Inaugural Hill Days Program Sets Foundation for Future Collaboration with Congressional Leaders

Washington, D.C. – On April 27-28, 2017, Lambda Theta Alpha Latin Sorority, Inc. and Lambda Theta Phi Latin Fraternity, Inc. hosted a two-day advocacy program on Capitol Hill. The “Lambda Hill Days” served as a direct opportunity for sorority and fraternity members from all over the U.S. to communicate with Congressional leaders on behalf of local communities.

As a result of a poll conducted with members earlier this year, the core focus of the meetings was immigration reform. Members commenced the program at the Congressional Hispanic Caucus Institute office where staff provided a training on storytelling to prepare participants for their congressional visits. With more than 20 meetings held over the course of two days, members shared their personal experiences concerning immigration in hopes of igniting change and making immigration reform a priority for the 115th Congress.
Roberto Orozco, Director of Community Affairs of Lambda Theta Phi, underscored the importance of this event. “The execution of our inaugural program is a moment of putting our philosophy and ideals into practice,” he said. “We must remember that immigration is an interconnected issue with other forms of identity, and that we must take a multi-faceted approach to working for progress when it comes to liberation for all of us.”
Yahaira (Pamela) Morales Castro from Austin, TX was one of 20 program participants and a sister of Lambda Theta Alpha. “The policies put into place in this country affect everyone to some extent, and I believe it is imperative to remain conscious and active citizens who critically assess the political context and how it affects those around us,” Morales Castro said. “As an organization built on political and social advocacy, I think this program is a perfect, contemporary opportunity to get our members engaged into the political realm and help them explore their roles and power as people of this nation.”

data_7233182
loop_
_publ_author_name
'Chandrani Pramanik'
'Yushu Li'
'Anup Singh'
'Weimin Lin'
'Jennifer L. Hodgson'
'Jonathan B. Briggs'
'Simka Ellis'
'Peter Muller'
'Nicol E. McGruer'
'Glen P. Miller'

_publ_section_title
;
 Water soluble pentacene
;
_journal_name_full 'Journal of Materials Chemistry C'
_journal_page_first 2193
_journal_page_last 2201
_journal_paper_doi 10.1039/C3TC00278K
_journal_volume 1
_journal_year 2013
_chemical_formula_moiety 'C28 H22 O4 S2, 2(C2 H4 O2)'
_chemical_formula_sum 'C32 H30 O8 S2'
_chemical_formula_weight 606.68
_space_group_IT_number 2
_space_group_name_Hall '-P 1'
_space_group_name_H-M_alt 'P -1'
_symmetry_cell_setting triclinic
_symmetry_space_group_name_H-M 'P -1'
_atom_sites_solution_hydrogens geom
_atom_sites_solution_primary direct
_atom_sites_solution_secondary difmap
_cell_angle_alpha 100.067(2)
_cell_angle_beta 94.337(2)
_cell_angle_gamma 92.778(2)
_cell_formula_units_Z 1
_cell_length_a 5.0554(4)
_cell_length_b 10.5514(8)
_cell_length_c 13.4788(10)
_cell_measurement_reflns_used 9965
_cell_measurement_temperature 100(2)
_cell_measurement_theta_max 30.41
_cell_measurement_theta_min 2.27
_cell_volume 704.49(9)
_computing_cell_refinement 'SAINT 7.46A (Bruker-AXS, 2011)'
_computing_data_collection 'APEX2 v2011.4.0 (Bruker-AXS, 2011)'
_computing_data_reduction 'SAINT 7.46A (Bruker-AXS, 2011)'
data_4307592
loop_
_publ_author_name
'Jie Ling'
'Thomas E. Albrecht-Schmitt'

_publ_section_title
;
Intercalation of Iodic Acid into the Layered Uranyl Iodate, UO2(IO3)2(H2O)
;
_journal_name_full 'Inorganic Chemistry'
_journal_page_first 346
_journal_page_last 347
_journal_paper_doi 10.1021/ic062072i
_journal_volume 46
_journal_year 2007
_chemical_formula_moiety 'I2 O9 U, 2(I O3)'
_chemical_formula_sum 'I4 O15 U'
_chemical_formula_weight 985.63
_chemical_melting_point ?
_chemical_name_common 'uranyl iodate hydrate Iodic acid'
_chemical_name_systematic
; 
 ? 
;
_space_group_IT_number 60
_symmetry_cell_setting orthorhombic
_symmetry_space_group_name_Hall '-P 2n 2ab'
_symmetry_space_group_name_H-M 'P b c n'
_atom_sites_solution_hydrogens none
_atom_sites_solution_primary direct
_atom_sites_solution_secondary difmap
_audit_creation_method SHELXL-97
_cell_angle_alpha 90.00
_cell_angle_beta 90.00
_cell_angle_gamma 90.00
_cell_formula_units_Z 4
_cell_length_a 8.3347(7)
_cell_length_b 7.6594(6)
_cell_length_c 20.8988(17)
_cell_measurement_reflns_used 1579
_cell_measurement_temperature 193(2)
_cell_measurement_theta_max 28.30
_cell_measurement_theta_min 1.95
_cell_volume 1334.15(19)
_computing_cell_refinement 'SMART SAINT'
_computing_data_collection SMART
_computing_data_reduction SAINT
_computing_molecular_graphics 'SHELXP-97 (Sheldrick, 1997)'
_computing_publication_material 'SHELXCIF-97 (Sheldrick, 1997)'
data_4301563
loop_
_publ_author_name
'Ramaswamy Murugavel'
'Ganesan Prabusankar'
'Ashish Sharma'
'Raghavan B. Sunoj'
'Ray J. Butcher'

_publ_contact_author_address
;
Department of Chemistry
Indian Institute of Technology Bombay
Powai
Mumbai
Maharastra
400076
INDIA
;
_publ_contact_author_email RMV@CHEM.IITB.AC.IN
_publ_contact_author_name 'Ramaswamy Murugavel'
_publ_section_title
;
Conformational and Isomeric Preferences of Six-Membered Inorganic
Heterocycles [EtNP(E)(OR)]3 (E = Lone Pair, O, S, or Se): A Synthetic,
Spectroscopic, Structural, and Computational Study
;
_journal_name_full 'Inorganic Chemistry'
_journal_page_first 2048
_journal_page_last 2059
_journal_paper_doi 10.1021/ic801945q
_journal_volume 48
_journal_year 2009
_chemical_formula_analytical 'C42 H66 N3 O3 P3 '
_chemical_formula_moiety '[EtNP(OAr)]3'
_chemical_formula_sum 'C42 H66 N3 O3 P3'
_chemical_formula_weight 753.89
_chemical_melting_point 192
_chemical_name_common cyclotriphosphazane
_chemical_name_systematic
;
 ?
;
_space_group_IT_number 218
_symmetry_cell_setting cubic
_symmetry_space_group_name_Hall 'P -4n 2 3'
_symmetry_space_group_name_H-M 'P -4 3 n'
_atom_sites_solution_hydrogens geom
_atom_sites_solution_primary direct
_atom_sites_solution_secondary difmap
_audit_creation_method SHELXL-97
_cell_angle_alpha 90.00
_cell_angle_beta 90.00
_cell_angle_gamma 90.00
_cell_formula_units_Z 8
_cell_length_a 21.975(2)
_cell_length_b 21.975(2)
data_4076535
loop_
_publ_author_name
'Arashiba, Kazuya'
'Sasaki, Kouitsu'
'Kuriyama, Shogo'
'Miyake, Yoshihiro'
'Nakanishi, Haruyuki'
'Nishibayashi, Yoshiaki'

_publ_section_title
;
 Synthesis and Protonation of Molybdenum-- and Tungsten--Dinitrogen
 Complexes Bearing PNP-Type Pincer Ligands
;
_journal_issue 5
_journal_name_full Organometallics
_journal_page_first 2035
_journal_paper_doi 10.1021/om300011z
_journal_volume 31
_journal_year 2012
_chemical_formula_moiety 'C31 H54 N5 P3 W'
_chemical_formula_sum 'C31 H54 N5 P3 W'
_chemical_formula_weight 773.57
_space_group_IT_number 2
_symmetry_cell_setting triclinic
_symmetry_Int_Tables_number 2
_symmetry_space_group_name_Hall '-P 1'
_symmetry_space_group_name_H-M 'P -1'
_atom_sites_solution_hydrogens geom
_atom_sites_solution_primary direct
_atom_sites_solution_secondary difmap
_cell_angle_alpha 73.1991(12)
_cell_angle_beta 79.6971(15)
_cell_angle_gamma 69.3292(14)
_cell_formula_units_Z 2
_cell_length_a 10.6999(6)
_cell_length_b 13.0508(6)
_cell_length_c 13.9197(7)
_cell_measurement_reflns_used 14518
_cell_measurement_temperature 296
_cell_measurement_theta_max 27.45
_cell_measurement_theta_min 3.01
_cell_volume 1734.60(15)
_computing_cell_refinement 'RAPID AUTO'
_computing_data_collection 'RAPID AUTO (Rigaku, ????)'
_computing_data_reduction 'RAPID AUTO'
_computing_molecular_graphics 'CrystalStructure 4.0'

Both national organizations have stressed political awareness and advocacy in their over 40-year history. As the first Latino sorority and fraternity in the U.S., they were founded during a time of political strife and injustices in the 1970s, inspiring them to take a stance on issues affecting the college student and local communities. Today, they continue with this approach by raising awareness and advocating for marginalized communities.
In an effort to invoke action and formalize their voice during a time when marginalized communities need an avenue to create a movement, Lambda Theta Alpha created the Political Education Initiative (PEI) Committee in 2012. Lambda Theta Phi created a Committee On Social Activism (COSA) with a focus on the Lambdas for Immigration Reform Initiative (#Lambdas4Reform). As a further testament to political education and advocacy, both organizations joined forces to organize Lambda Hill Days this year.
For photos of the two-day program, check out the hashtag #LambdaHillDays on Instagram. More information on the participants is available at and
Liz Lizama, Lambda Theta Alpha
Jarrod Cruz, Lambda Theta Phi
About Lambda Theta Alpha

Lambda Theta Alpha was founded at Kean University in 1975 as the first Latina sorority in the nation. The Sorority strives to develop strong leaders that produce and engage in political, social and cultural activities. Based on the principles of Unity, Love and Respect, the Sorority was established for the unification of women through charitable and educational programs. Although founded as Latin by tradition, the Sorority is inclusive to all women regardless of race, color, creed, sexual identity, gender expression, or religious beliefs.

About Lambda Theta Phi
Lambda Theta Phi was born to promote the spirit of brotherhood, to protect the rights of Latin@ students in their quest for an education, to promote the rich Latino culture, and to maximize leadership potentials to provide guidance to our community.